George H. Hackstadt

An article on the aftermath of the 1937 flood in Bromley, author Herb Lukens noted that “from one end to the other, Bromley is a shambles; houses twisted and warped, empty foundations, like tombstones, marking the place where a little time ago a house had stood, mud encrusted yards, and gaping shattered window panes.”  Four-fifths of the homes in Bromley suffered damage.

But Luken’s articles switches focus about half way through, and instead of talking about the flood and its aftermath in Bromley, he focuses on the man he is interviewing – 78 year old George H. Hackstadt, chairman of the Bromley Board of Trustees, and owner of “considerable real property” in the city.  Here’s what he said about Hackstadt:

“He faces the future with optimism and carries his 78 years lightly.  He began his career as an apprentice to a tailor, and made himself into a blacksmith.  In his youth, he operated three blacksmith shops, one in Ludlow, one in Crescent Springs, and one in Bromley.

“When it comes to floods, he is a veteran, and in 1884, when the flood was at its height, made his first investment in real estate – buying a piece of property which was under water.  There has always been the thought lurking in his mind that some time there would be a flood just like the present one, but, he said ‘I always hoped it wouldn’t.’

“Hackstadt left the blacksmithing business, and interested himself in amusement devices.  He operated merry-go-rounds at the Lagoon in Ludlow, and later in the amusement parks at Louisville.

“He opened the first picture show in Covington in 1905 in the building now occupied by Dine-Schable on Madison Avenue.  Marx Furniture Company had just finished building their new store and their lease on the other building had several months to run.  Hackstadt obtained the lease and installed a shooting gallery and penny arcade on the first floor.  On the second floor he opened a five-cent picture show, obtaining his films from Chicago.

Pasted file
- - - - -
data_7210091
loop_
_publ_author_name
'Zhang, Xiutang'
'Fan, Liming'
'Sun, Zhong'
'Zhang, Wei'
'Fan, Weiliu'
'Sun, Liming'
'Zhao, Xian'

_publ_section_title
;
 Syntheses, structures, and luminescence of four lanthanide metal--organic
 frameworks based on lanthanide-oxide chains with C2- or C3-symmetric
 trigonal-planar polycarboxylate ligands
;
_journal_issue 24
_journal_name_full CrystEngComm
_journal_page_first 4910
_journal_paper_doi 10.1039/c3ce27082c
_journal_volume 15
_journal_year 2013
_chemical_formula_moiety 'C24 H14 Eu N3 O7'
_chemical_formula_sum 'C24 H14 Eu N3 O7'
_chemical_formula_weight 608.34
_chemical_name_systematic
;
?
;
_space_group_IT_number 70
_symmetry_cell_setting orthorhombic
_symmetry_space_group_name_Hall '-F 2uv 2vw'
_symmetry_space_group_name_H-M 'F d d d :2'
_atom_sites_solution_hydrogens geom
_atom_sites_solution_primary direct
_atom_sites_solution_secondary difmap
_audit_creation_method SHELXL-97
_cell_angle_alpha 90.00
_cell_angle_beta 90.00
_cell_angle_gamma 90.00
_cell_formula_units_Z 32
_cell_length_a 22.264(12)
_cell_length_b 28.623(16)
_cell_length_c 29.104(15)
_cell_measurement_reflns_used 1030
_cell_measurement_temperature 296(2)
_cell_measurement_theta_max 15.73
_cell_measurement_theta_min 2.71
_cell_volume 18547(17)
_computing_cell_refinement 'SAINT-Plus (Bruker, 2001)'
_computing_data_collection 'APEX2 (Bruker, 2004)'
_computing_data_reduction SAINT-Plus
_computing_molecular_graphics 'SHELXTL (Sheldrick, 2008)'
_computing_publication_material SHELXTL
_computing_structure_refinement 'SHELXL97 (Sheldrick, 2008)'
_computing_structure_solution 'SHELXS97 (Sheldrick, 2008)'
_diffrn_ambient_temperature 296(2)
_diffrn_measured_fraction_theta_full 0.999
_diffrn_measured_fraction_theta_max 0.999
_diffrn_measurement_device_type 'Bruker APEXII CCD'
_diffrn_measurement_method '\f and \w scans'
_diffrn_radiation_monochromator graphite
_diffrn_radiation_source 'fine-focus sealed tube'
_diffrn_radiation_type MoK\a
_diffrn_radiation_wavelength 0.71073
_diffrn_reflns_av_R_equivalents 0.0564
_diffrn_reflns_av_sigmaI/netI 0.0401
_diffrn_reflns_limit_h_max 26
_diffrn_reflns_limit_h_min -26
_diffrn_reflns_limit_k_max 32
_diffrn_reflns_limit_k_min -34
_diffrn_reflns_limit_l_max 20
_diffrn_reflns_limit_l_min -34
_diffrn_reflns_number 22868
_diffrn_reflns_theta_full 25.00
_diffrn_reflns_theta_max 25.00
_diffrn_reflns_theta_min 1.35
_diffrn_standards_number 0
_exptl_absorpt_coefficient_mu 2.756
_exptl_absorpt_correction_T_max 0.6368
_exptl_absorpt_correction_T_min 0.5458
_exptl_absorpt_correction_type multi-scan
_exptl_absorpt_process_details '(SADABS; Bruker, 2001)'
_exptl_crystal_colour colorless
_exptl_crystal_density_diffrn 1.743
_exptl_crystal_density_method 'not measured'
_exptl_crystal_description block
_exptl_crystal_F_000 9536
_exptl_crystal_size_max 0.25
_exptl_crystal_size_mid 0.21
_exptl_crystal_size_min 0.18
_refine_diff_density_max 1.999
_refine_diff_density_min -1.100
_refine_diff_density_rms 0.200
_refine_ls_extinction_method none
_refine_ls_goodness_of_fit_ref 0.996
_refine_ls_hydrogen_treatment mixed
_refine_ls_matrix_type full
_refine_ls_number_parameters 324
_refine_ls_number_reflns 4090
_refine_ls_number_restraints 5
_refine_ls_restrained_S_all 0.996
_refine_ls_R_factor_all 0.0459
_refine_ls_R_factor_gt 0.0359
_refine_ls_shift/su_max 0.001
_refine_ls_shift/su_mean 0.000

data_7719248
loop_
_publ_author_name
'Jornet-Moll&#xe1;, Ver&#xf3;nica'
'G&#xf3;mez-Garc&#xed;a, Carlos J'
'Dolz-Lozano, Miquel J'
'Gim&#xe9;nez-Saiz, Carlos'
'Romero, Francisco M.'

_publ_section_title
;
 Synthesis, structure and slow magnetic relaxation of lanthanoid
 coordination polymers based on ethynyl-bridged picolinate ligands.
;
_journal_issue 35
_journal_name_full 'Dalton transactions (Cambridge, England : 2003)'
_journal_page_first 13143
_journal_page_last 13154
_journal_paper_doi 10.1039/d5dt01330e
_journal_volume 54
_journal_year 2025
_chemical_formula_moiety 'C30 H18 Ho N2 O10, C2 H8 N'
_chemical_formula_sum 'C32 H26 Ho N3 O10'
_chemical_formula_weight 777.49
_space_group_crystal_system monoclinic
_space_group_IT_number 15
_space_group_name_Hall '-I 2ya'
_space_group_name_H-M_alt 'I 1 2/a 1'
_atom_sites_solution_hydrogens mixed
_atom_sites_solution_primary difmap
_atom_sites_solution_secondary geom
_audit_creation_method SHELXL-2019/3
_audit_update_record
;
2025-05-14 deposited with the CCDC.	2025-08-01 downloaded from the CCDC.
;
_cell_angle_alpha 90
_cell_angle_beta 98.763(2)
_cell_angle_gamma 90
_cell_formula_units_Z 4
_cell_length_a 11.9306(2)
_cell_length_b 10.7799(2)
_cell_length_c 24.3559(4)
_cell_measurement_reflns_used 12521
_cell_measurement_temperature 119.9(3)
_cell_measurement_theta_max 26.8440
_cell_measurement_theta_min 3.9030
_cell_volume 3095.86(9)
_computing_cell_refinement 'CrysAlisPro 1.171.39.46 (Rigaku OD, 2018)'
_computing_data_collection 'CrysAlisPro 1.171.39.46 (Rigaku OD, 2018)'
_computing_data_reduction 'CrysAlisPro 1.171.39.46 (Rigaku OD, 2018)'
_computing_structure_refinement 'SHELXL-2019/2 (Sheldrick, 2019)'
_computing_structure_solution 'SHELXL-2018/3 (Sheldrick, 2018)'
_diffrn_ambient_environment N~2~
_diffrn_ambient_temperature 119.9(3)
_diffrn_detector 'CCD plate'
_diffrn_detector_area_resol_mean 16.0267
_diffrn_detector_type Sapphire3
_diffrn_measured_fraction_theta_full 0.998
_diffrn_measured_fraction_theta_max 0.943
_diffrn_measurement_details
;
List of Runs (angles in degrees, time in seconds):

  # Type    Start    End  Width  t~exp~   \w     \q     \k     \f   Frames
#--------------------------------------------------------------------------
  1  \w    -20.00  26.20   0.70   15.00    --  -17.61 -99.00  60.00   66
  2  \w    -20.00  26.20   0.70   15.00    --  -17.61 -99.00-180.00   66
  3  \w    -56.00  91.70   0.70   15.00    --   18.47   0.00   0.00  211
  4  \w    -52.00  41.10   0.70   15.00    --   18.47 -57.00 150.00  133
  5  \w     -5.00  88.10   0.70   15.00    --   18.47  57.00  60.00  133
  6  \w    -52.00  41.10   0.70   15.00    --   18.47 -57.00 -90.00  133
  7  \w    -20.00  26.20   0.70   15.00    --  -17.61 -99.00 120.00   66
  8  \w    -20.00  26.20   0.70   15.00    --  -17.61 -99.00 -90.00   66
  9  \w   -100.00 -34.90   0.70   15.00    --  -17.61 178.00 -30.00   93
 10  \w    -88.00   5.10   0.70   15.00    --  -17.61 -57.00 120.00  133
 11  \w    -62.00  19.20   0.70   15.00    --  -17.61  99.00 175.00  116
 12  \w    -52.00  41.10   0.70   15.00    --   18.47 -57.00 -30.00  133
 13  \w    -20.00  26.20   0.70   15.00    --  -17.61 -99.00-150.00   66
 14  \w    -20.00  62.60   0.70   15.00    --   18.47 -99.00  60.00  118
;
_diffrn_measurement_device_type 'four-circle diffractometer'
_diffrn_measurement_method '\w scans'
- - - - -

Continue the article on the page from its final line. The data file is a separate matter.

“Marcus Lowe, who was operating a penny arcade in Cincinnati at the time, recently related in a magazine story that he obtained his cue from this show in Covington.  He realized that there was more money in a nickel than a penny, and in New York, opened a “Nickelodeon” which became the foundation of the present day chain of theaters.

“Just prior to the flood, Hackstadt said that he was making plans to open an “Athletoreum,” patterned along the lines of the “Sportaloreums” in several parts of the country.  The “Sportaloreum,” he explained, is on the order of a penny arcade and is filled with marble games and other similar devices.  Prizes are given for high scores made on the games.

“His idea was to group together number of athletic, strength-testing and skill devices and to give prizes for performances on them.  He had a number of these devices stored in his property in Bromley, and much of it was lost in the flood.

“Hackstadt has been active in public affairs for many years.  He is a member of the Kenton County Road and Bridge Commission, and served as a member of the board of Governors of the Northern Kentucky Motor Club for several terms.  Good roads were one of his chief interests.


Herb Lukens, in the Kentucky Post, February 15, 1937